Hype breeds fraud

As is usually the case, the first people to notice the overwhelming potential of blockchain technology as a moneymaker were those who would use it for nefarious purposes. As investors clamored to pour money into any ICO they could find, crypto pioneers and financial moguls sounded alarms that were mostly ignored. There have already been some notable red flags.

In November, the team behind a startup called Confido disappeared, taking $375,000 of investor funds with them. The company had claimed to be creating a blockchain-based escrow platform. Investors, in their rush to get involved, were duped by their false promises. In December, the U.S. SEC intervened in the ICO of a company known as PlexCoin, putting a stop to what they identified as a plot by long-time fraudsters to cash in on the ICO craze.

Secure reputation, insecure products

Defrauding investors isn’t the only trend associated with blockchain technologies that should be cause for concern. There is also the potential for the technology to be misused by criminal enterprises to hide illicit transactions, and by startups relying on the public perception of the blockchain as inherently secure as a means of selling products that are anything but. Both have already become a problem.

There are a number of ways that cryptocurrencies, underpinned by the blockchain, may be used as a conduit for illegal activity. There are already real-world examples of the technology being utilized to funnel money to terrorist organizations. Then there are companies like Privatix. Once a consumer VPN service, similar to wink-and-nod offerings like the VPN Hidemyass, Privatix suddenly rebranded itself as a blockchain VPN bandwidth marketplace. In practice, this has the same inherent risks as the Tor network, and they seem to be conflating “blockchain” with “secure” in an effort to mislead consumers.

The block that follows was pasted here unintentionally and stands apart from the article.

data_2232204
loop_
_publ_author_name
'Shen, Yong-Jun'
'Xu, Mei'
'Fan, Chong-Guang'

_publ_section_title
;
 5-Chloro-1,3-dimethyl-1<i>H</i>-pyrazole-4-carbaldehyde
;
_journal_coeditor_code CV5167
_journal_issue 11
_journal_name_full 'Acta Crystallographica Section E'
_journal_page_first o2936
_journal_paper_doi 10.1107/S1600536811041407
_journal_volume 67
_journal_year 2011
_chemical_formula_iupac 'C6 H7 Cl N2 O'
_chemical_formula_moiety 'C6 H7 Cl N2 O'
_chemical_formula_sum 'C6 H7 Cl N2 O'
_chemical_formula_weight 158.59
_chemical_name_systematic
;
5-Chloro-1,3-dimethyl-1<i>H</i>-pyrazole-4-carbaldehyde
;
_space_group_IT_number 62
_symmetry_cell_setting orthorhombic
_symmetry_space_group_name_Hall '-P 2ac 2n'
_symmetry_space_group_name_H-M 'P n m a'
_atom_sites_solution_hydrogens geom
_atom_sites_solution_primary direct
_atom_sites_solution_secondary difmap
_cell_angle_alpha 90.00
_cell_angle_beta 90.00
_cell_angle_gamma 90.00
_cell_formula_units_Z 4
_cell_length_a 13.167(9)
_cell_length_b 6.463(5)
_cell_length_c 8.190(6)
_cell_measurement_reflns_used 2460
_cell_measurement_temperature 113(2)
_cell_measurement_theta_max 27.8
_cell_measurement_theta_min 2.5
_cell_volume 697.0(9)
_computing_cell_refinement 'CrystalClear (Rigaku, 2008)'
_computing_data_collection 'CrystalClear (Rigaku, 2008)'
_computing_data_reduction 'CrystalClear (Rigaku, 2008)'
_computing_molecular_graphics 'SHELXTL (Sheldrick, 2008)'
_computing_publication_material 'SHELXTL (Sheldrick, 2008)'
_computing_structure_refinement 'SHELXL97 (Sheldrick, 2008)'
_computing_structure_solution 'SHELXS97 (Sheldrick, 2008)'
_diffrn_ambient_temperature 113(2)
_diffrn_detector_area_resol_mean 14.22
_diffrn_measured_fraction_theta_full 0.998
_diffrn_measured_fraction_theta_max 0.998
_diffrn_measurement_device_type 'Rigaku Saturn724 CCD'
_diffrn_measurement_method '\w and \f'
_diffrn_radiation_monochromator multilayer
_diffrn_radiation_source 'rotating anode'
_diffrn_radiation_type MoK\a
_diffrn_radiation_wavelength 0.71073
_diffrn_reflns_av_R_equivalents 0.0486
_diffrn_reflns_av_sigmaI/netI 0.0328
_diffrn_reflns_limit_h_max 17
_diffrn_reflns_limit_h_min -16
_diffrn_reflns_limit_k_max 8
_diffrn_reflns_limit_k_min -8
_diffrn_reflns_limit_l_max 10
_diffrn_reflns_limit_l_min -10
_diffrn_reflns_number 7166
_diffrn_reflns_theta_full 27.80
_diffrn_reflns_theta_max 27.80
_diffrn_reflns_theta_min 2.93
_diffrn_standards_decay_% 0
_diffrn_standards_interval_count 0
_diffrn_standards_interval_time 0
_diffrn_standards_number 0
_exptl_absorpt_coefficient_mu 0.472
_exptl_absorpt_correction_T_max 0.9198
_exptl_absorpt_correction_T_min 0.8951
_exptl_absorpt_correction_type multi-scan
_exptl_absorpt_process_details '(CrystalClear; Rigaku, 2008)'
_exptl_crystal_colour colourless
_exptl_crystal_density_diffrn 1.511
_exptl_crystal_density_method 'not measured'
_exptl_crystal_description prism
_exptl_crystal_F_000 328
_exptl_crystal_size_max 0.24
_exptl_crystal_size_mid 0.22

Guilt by association

What’s at stake in these early days of the blockchain story may be the fate of the technology itself. As large financial institutions and consulting firms seek to position the blockchain in the public consciousness as the ultimate trust platform, there are no shortage of damaging incidents and examples working to undermine them. It also isn’t reasonable to expect that the public at large will draw a distinction between public and private blockchains, nor that they will even comprehend the difference.